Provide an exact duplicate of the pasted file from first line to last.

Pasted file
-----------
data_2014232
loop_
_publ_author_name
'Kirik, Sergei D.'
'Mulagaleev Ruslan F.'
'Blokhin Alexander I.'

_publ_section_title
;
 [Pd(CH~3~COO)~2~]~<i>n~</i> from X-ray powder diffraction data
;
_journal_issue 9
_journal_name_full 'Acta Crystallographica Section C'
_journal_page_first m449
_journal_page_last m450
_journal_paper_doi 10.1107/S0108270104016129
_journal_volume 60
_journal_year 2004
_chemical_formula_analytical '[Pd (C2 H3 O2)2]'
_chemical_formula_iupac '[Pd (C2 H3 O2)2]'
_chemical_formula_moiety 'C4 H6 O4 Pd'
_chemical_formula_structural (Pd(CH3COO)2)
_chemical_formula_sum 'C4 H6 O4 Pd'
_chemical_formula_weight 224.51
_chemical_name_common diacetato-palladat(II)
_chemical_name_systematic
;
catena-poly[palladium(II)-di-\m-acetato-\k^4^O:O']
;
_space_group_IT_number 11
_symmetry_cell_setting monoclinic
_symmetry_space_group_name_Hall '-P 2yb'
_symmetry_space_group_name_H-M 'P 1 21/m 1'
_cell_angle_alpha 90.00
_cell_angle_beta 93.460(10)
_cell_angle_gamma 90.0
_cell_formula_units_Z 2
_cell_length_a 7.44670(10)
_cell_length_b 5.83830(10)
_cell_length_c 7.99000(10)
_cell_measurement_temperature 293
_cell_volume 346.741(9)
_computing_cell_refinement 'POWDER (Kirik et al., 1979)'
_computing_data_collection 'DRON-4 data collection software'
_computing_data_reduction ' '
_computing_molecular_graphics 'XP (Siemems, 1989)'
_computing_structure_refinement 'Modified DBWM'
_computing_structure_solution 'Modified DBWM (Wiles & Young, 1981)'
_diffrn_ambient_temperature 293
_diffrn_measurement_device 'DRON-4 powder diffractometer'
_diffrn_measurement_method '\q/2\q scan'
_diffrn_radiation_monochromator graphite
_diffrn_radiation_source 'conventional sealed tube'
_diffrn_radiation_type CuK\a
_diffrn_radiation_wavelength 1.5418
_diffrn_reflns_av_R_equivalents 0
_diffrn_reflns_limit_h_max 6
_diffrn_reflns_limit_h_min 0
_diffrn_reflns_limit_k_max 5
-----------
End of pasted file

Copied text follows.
data_2014232
loop_
_publ_author_name
'Kirik, Sergei D.'
'Mulagaleev Ruslan F.'
'Blokhin Alexander I.'

_publ_section_title
;
 [Pd(CH~3~COO)~2~]~<i>n~</i> from X-ray powder diffraction data
;
_journal_issue 9
_journal_name_full 'Acta Crystallographica Section C'
_journal_page_first m449
_journal_page_last m450
_journal_paper_doi 10.1107/S0108270104016129
_journal_volume 60
_journal_year 2004
_chemical_formula_analytical '[Pd (C2 H3 O2)2]'
_chemical_formula_iupac '[Pd (C2 H3 O2)2]'
_chemical_formula_moiety 'C4 H6 O4 Pd'
_chemical_formula_structural (Pd(CH3COO)2)
_chemical_formula_sum 'C4 H6 O4 Pd'
_chemical_formula_weight 224.51
_chemical_name_common diacetato-palladat(II)
_chemical_name_systematic
;
catena-poly[palladium(II)-di-\m-acetato-\k^4^O:O']
;
_space_group_IT_number 11
_symmetry_cell_setting monoclinic
_symmetry_space_group_name_Hall '-P 2yb'
_symmetry_space_group_name_H-M 'P 1 21/m 1'
_cell_angle_alpha 90.00
_cell_angle_beta 93.460(10)
_cell_angle_gamma 90.0
_cell_formula_units_Z 2
_cell_length_a 7.44670(10)
_cell_length_b 5.83830(10)
_cell_length_c 7.99000(10)
_cell_measurement_temperature 293
_cell_volume 346.741(9)
_computing_cell_refinement 'POWDER (Kirik et al., 1979)'
_computing_data_collection 'DRON-4 data collection software'
_computing_data_reduction ' '
_computing_molecular_graphics 'XP (Siemems, 1989)'
_computing_structure_refinement 'Modified DBWM'
_computing_structure_solution 'Modified DBWM (Wiles & Young, 1981)'
_diffrn_ambient_temperature 293
_diffrn_measurement_device 'DRON-4 powder diffractometer'
_diffrn_measurement_method '\q/2\q scan'
_diffrn_radiation_monochromator graphite
_diffrn_radiation_source 'conventional sealed tube'
_diffrn_radiation_type CuK\a
_diffrn_radiation_wavelength 1.5418
_diffrn_reflns_av_R_equivalents 0
_diffrn_reflns_limit_h_max 6
_diffrn_reflns_limit_h_min 0
_diffrn_reflns_limit_k_max 5